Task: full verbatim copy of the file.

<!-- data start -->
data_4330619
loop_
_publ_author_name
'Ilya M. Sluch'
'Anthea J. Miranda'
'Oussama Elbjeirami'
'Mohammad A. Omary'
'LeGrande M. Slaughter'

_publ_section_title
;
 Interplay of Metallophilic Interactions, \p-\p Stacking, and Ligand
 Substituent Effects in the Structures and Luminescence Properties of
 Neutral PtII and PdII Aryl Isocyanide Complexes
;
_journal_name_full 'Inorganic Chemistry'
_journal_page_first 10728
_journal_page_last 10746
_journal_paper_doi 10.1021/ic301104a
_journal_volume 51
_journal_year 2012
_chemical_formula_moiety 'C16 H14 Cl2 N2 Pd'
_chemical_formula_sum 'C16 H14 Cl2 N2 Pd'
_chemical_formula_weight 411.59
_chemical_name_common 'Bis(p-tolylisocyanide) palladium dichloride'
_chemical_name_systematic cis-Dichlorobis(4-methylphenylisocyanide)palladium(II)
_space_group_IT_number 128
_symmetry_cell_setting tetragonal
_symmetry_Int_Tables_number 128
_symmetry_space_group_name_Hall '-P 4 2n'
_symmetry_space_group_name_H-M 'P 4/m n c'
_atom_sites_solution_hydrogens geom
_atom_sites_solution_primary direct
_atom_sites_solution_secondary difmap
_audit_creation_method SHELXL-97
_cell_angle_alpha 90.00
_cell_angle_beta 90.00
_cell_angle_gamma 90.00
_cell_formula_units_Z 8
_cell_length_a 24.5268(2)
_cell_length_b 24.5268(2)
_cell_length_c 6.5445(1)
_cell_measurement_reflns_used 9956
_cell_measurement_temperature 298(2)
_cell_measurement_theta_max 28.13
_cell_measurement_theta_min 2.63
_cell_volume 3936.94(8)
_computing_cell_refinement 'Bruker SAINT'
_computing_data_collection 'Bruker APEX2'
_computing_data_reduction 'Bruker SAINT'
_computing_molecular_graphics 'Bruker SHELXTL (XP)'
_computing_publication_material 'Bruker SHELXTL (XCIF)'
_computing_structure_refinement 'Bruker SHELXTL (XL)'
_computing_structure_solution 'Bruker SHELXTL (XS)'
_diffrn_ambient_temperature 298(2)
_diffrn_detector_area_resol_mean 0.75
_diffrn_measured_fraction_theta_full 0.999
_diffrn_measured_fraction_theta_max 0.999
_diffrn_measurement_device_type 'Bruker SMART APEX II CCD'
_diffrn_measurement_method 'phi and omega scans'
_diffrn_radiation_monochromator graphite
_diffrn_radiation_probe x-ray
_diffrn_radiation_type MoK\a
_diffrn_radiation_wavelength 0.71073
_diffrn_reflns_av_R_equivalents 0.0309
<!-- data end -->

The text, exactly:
data_4330619
loop_
_publ_author_name
'Ilya M. Sluch'
'Anthea J. Miranda'
'Oussama Elbjeirami'
'Mohammad A. Omary'
'LeGrande M. Slaughter'

_publ_section_title
;
 Interplay of Metallophilic Interactions, \p-\p Stacking, and Ligand
 Substituent Effects in the Structures and Luminescence Properties of
 Neutral PtII and PdII Aryl Isocyanide Complexes
;
_journal_name_full 'Inorganic Chemistry'
_journal_page_first 10728
_journal_page_last 10746
_journal_paper_doi 10.1021/ic301104a
_journal_volume 51
_journal_year 2012
_chemical_formula_moiety 'C16 H14 Cl2 N2 Pd'
_chemical_formula_sum 'C16 H14 Cl2 N2 Pd'
_chemical_formula_weight 411.59
_chemical_name_common 'Bis(p-tolylisocyanide) palladium dichloride'
_chemical_name_systematic cis-Dichlorobis(4-methylphenylisocyanide)palladium(II)
_space_group_IT_number 128
_symmetry_cell_setting tetragonal
_symmetry_Int_Tables_number 128
_symmetry_space_group_name_Hall '-P 4 2n'
_symmetry_space_group_name_H-M 'P 4/m n c'
_atom_sites_solution_hydrogens geom
_atom_sites_solution_primary direct
_atom_sites_solution_secondary difmap
_audit_creation_method SHELXL-97
_cell_angle_alpha 90.00
_cell_angle_beta 90.00
_cell_angle_gamma 90.00
_cell_formula_units_Z 8
_cell_length_a 24.5268(2)
_cell_length_b 24.5268(2)
_cell_length_c 6.5445(1)
_cell_measurement_reflns_used 9956
_cell_measurement_temperature 298(2)
_cell_measurement_theta_max 28.13
_cell_measurement_theta_min 2.63
_cell_volume 3936.94(8)
_computing_cell_refinement 'Bruker SAINT'
_computing_data_collection 'Bruker APEX2'
_computing_data_reduction 'Bruker SAINT'
_computing_molecular_graphics 'Bruker SHELXTL (XP)'
_computing_publication_material 'Bruker SHELXTL (XCIF)'
_computing_structure_refinement 'Bruker SHELXTL (XL)'
_computing_structure_solution 'Bruker SHELXTL (XS)'
_diffrn_ambient_temperature 298(2)
_diffrn_detector_area_resol_mean 0.75
_diffrn_measured_fraction_theta_full 0.999
_diffrn_measured_fraction_theta_max 0.999
_diffrn_measurement_device_type 'Bruker SMART APEX II CCD'
_diffrn_measurement_method 'phi and omega scans'
_diffrn_radiation_monochromator graphite
_diffrn_radiation_probe x-ray
_diffrn_radiation_type MoK\a
_diffrn_radiation_wavelength 0.71073
_diffrn_reflns_av_R_equivalents 0.0309